The characters experience no anagnorisis because this is a comedic story in which the characters remain less knowledgeable about their situation than the readers, who have seen a broader picture. We’ve seen Mercy going to bed, the inside of Eugenia and Baby’s home, the arrival of the robber and the conversations between the police officers. This is true omniscient narration, and keeps the reader in audience superior position, feeling smart.
The revelation is simply a conclusion of fun. If we haven’t realised immediately we now know that Leroy’s penchant for butterscotch is going to be his downfall, because Mercy will accost him for it. Significantly, diCamillo made sure to ‘casually’ mention (twice) that Leroy enjoys butterscotch. (I was very slow on the uptake and didn’t even connect butterscotch sweets to Mercy’s love of buttered toast.) By the time we see Mercy on top of Leroy we’re wondering what she’s after. Then all is revealed: She’s sniffed out the treats!
We might assume Leroy is taken to prison, though subsequent tales in the off-shoot series reveal that Leroy finds gainful employ at the cinema. The rule of this series is that everyone sits down to enjoy buttered toast. Order has been restored.
COMPARE AND CONTRAST
Some people enjoy wine and food pairing — I enjoy pairing children’s stories with stories for adults. Compare Mercy Watson Fights Crime with “The Housebreaker of Shady Hill” by John Cheever.
Like Father Like Son – this one is called a ‘supertrope’ because of all its subcategories.
Like Father, Unlike Son – In How to Train Your Dragon, Stoick the Vast is a big bearded man who is every bit a typical Viking warrior whose main defining feature is his strength.
Luke, You Are My Father – when a character in a story finds out who their real parent is. An Arthurian trope. In some versions of Arthurian mythology, Mordred is the son of Arthur and his sister, who was sent away to die as an infant, as he was destined to kill Arthur later on. Which he did when he showed up as an adult. In Northern Lights, Lyra finds out that the man she thought was her uncle is actually her father.
I Am Not Your Father – There will be a reveal that a child’s parents are not the real parents after years of Oblivious Adoption. After a long time, the adoptive parents finally tell him.
Tell Me About My Father – We see the female version of this in Because of Winn Dixie by Kate DiCamillo.
Sins Of Our Fathers – This describes the act of exacting revenge upon the descendants of the one who originally did the wrong.
Standard 50s Father – Mr Dursley from Harry Potter, the father from Freaks and Geeks (though it’s set in 1980). In Tom’s Midnight Garden we have a father figure rather than the father (Tom’s uncle) who is literally a 1950s father because this book was written in the early 1950s.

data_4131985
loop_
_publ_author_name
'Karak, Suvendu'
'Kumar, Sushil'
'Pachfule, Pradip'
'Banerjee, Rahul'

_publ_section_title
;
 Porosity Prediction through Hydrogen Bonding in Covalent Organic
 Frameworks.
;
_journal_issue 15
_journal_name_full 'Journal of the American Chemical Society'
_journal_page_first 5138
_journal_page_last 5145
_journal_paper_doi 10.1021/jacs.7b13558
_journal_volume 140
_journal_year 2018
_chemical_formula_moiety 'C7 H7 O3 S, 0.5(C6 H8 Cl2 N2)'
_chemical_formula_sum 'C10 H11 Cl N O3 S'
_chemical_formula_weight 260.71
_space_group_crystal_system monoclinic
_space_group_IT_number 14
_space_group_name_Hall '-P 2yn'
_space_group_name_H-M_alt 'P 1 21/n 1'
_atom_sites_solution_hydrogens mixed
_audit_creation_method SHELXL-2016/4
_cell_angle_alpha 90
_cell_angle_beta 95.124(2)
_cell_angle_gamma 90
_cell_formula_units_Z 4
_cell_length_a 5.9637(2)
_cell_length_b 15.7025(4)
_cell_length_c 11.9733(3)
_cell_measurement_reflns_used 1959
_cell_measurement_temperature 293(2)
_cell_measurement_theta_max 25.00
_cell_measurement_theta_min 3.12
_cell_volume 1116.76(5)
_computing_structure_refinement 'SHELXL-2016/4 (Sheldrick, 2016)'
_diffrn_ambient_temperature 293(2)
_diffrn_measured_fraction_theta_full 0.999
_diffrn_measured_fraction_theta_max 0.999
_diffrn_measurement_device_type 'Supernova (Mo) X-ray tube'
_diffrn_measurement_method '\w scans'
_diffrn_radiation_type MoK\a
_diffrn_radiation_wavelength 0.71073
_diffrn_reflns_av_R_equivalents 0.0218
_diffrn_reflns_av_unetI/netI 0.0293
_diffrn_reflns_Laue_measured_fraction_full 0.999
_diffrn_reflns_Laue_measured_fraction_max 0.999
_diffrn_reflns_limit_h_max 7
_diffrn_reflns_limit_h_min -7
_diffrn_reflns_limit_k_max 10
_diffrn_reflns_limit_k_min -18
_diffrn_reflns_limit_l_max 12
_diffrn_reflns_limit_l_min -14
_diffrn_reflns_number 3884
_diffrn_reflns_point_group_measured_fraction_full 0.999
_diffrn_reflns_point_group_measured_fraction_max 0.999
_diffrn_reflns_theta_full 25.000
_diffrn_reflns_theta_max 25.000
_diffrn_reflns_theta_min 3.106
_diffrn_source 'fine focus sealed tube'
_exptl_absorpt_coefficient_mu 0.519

Mother Nature, Father Science – If a show has men and women both from an academic background, the man will typically have a degree in science, math, or engineering, while the woman will have one in arts or literature. (This may be why so many mad scientists are male.) Even if both characters are scientists, expect the man to research physics or mathematics and the woman to research psychology or biology. This reflects real life, but children’s literature both reflects real life AND influences it, so children do need to see more STEM mums and nurturing dads. (We are starting to see the nurturing dads, usually when the mother has been disappeared in some way.)
Lineage Comes From The Father – This can be a sexist trope: a great deal of the time characters in the Heir Club for Men who insist on having a boy are men, that when a character has a legacy of royalty, villainy or heroics it comes from the father. Even for female characters. The implicit assumption is that if a character is going to inherit something of relevance from their bloodline, it’s going to be from their father’s side, never their mother’s. However, writers can imbue a story with far more nuance than that. Children can turn out like their fathers even when it’s not a good thing. Bill of Big Love was kicked out of home as a young teen and has since appeared to make it okay in regular Utah, middle-class society. But he will never shake his background or his core beliefs learned while growing up within a cult of polygamy. He is more like his horrible birth father than he realises, and pays for it. It seems for a while that his eldest son is following in his footsteps. The audience realises that there is no real ‘supernatural’ type religious calling but that the son is instead influenced by an influx of teenage hormones, and that is the main reason he can see himself with multiple wives. A picture book example of this is Some Dogs Do by Jez Alborough. It’s out of print but you can listen to the author read it on YouTube.